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SNC chairman Gwyn Morgan said the board would deal with past matters to allow the new CEO to concentrate on SNC’s future business. Even so, the scandal must be incredibly distracting to management. (Fred Lum/The Globe and Mail)
SNC chairman Gwyn Morgan said the board would deal with past matters to allow the new CEO to concentrate on SNC’s future business. Even so, the scandal must be incredibly distracting to management. (Fred Lum/The Globe and Mail)

ENGINEERING

SNC: A scandal that won’t die and shares that won’t sink Add to ...

It is the scandal that just won’t die.

Just when you think that SNC-Lavalin Group Inc. cannot get any more arresting, a new development dashes all hopes the Montreal company will fall back into the anonymity and dullness that normally characterizes the engineering business.

Quebec’s anti-corruption squad just cast a wider net over McGill University Health Centre’s new superhospital, whose construction is marred by suspicions of fraud. Two former SNC executives, including ex-president Pierre Duhaime, face graver accusations. And new arrest warrants have been issued for three alleged conspirators, including Dr. Arthur Porter, former head of the MUHC.

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The news comes just days after The Globe and Mail and Il Sole 24 Ore revealed that investigators are probing SNC’s operations in Algeria over bribes the company allegedly paid to secure at least $1-billion in contracts with oil producer Sonatrach. After Libya, Tunisia, Bangladesh, Mexico, Canada and Switzerland, Algeria is the latest country drawn into a scandal that now spans continents.

One could forgive CEO Robert Card, an American, for having second thoughts about moving to Montreal.

But SNC’s new boss has allies. One of them is Michael Sabia, head of the Caisse de dépôt et placement du Québec.

Asked whether SNC-Lavalin is still a suitable company to invest in, given the Caisse’s ethics policy, Mr. Sabia responded that “now is not the right time to close the SNC-Lavalin file.” Especially, one might add, when hedge fund manager West Face Capital, a Toronto firm known for shareholder activism, has just bought a big position in SNC’s equity.

“This is an important company with tremendous potential for Quebec and for Canada,” Mr. Sabia added. The Caisse won’t disclose how many shares it holds until the release of its annual report, but at the end of 2011, it was one of SNC’s top shareholders with close to 8.9 million shares.

Investors seem so accustomed to bad news that SNC shares barely budged upon the latest developments. The stock price, at about $47, is almost back to where it was a year ago before the company announced a profit warning and an investigation of $35-million worth of suspicious payments.

One cannot help but wonder whether some shareholders are in denial.

SNC is now tackling its problems head on, with the departure of a series of executives and the appointment of a “Mr. Clean,” a former compliance officer at Siemens. Clearly, the firm is willing to undergo chemotherapy to eradicate all the questionable business dealings the company allegedly struck to clinch contracts.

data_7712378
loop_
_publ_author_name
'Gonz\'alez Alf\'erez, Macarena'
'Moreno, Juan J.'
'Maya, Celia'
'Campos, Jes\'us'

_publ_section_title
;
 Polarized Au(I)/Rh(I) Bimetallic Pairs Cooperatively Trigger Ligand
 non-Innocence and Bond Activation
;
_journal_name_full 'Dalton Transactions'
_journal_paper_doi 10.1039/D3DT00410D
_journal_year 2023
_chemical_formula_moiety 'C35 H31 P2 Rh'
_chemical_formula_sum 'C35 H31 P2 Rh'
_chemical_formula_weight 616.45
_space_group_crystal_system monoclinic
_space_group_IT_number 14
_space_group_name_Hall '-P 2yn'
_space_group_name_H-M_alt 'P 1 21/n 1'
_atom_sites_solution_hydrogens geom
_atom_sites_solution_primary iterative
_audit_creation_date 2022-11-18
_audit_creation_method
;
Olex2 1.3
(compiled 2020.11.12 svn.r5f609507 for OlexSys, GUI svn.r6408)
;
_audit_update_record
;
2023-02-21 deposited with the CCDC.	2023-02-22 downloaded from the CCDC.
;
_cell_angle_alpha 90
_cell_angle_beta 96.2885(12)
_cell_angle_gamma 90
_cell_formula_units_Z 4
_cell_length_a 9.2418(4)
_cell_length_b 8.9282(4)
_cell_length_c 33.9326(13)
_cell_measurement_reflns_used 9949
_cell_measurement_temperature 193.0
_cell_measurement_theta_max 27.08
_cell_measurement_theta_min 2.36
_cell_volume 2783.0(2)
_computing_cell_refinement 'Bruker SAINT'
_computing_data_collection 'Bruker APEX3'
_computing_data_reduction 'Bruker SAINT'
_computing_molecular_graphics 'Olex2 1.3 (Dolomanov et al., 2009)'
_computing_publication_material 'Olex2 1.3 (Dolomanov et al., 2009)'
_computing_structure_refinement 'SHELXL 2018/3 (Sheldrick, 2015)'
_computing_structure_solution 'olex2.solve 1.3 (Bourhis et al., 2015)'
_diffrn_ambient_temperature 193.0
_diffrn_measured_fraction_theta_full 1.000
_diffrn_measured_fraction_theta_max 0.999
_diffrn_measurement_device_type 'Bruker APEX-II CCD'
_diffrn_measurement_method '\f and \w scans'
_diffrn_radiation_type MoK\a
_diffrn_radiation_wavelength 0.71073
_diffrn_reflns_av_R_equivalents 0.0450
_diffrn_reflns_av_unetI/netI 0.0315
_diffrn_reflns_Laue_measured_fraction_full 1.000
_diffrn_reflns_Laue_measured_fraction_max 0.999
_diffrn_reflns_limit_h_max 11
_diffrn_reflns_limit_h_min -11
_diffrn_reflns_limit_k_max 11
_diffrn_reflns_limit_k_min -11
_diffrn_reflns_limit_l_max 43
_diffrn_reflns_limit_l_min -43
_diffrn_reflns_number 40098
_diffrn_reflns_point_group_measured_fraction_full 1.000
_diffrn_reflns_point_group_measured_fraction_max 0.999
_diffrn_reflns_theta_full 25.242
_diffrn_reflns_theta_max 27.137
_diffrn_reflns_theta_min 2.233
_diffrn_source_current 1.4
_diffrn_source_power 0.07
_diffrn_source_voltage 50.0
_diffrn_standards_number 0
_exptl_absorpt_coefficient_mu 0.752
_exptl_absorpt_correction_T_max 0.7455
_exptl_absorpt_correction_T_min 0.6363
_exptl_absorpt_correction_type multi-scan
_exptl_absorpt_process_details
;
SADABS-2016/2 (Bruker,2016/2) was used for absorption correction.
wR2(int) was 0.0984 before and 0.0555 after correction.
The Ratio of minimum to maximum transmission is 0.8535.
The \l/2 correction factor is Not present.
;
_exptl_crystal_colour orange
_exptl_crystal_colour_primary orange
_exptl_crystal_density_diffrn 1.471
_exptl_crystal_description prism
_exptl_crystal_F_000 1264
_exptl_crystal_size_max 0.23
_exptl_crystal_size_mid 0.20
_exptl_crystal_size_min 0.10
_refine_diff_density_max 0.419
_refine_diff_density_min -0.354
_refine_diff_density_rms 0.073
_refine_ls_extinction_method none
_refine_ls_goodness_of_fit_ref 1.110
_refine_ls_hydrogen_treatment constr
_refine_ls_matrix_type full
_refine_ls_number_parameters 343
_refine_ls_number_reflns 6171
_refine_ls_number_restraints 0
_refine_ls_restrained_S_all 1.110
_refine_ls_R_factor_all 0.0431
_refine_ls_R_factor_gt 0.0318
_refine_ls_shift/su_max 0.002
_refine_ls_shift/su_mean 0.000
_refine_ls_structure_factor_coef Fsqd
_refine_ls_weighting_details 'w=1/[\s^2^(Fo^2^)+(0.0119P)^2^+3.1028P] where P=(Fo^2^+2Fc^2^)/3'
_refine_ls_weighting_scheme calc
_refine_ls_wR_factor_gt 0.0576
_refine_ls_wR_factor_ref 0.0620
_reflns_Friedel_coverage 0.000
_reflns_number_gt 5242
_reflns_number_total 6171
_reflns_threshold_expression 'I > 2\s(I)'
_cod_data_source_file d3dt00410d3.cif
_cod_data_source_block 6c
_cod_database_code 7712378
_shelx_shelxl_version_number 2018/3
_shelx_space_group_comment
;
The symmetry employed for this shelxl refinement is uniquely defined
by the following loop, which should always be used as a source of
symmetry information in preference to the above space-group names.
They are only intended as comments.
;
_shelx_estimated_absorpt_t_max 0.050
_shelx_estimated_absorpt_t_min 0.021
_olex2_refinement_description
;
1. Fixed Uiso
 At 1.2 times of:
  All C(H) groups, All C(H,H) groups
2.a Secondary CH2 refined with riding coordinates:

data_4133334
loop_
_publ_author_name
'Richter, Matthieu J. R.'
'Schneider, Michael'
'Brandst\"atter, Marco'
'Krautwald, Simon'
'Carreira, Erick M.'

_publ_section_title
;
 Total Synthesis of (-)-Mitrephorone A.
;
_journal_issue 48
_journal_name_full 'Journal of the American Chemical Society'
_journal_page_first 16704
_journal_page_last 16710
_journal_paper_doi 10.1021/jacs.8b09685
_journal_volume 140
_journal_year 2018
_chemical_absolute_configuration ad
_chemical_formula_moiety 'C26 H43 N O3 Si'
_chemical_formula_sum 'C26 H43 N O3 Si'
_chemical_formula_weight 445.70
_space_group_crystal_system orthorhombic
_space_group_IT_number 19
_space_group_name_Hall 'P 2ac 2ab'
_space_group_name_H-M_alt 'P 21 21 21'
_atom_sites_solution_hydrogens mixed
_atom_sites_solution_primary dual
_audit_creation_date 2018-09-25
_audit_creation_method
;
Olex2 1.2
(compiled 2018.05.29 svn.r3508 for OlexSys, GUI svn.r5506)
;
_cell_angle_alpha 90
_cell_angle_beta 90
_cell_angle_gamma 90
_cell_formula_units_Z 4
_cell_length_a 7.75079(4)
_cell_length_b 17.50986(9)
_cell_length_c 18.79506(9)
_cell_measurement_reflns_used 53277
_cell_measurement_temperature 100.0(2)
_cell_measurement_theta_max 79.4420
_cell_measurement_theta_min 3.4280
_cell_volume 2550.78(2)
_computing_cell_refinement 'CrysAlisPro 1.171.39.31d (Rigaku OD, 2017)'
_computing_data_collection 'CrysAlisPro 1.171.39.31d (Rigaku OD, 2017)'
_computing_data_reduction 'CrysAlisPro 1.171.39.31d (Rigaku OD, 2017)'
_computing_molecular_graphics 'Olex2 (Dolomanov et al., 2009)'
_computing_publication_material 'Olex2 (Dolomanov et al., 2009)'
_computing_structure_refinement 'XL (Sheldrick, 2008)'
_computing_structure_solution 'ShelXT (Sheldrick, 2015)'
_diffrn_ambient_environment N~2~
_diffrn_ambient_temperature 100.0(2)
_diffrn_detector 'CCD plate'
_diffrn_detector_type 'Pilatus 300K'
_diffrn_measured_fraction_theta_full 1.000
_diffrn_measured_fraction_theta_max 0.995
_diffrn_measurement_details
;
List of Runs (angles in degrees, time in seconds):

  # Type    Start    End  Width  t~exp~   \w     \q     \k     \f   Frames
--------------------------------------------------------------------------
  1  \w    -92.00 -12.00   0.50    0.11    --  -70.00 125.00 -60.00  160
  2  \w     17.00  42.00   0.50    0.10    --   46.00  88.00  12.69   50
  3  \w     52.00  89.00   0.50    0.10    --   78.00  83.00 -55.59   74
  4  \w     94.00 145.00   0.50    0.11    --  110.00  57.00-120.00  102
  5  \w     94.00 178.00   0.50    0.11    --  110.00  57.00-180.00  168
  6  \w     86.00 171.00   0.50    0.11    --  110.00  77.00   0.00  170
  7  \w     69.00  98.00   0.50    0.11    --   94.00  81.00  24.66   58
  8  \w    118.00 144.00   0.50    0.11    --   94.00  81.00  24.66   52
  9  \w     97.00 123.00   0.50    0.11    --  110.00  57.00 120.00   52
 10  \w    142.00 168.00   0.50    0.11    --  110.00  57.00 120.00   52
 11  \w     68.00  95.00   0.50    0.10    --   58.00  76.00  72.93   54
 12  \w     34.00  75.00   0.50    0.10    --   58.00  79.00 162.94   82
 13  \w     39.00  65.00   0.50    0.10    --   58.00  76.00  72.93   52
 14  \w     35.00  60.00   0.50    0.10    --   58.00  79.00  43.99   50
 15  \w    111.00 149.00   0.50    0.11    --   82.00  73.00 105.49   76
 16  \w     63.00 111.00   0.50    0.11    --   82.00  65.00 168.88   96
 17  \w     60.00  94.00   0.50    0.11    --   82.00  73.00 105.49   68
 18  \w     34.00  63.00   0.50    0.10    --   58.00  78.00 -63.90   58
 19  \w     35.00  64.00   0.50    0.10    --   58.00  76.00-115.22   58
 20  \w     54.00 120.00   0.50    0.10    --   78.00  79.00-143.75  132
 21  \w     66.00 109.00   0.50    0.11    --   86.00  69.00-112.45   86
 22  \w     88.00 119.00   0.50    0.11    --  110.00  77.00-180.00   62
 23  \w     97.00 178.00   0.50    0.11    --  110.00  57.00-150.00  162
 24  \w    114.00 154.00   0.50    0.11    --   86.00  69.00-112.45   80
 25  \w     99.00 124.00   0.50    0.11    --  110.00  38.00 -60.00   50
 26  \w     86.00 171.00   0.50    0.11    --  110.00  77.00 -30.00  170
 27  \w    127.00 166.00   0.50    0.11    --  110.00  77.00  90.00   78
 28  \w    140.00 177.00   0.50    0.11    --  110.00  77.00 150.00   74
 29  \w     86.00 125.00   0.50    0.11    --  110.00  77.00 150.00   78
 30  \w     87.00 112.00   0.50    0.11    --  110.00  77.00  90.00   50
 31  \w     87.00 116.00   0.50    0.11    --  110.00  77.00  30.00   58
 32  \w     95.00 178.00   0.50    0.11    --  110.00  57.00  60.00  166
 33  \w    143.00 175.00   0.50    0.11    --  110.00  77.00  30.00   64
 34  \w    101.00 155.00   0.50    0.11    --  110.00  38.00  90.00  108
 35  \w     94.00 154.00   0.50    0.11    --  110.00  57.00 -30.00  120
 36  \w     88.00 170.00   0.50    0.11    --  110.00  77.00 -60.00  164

Yet the fallout of the bribery scandal could cripple SNC’s ability to conduct business going forward.

If former SNC executives are found guilty, the firm could be barred from bidding on public works contracts in Quebec under the new integrity law passed by the Parti Québécois government. SNC derives roughly 20 per cent of its work from Quebec, though it doesn’t disclose what proportion of that is public contracts.

The World Bank has also barred temporarily from its contracts an SNC unit that bid to build a bridge in Bangladesh, after rumours of under-the-table payments derailed the public tender. The matter is still under investigation.

The multi-faceted scandal is also incredibly distracting for SNC’s management, even if chairman Gwyn Morgan said the board would deal with past matters to allow Mr. Card to concentrate on SNC’s future business. Prolonged controversies tend to be harmful even to companies at the top of their game.

Mr. Sabia knows this and doesn’t minimize the potential fallout. But when he speaks of SNC-Lavalin, you get the distinct impression that there are other considerations at work. “We don’t have a lot of business with a world scale and with a world potential in Quebec and also in Canada,” he said. Translation: Quebec cannot afford to lose SNC-Lavalin.

If you think Quebec was mistaken when it defended the Canadian ownership of the Rona Inc. hardware chain, wait until you see the backlash to anything that would threaten SNC’s place in Montreal’s business community. Scandal or not, it’s still considered a jewel of Quebec Inc. And it still has the support of the Caisse.

“For us, [Quebec’s] economic development and returns go hand in hand,” Mr. Sabia boasted in the Caisse’s majestic lobby as the pension fund manager unveiled its 2012 return of 9.6 per cent.

Under Mr. Sabia’s reign, the pension manager’s investments in Quebec have shot up to $47.1-billion from $33.5-billion in 2009, a 40-per-cent increase. But sticking with SNC and Genivar Inc., another engineering firm in hot water, is a gamble. If these companies are burned by their past actions, the fire will spread all the way back to the Caisse.

Follow on Twitter: @S_Cousineau

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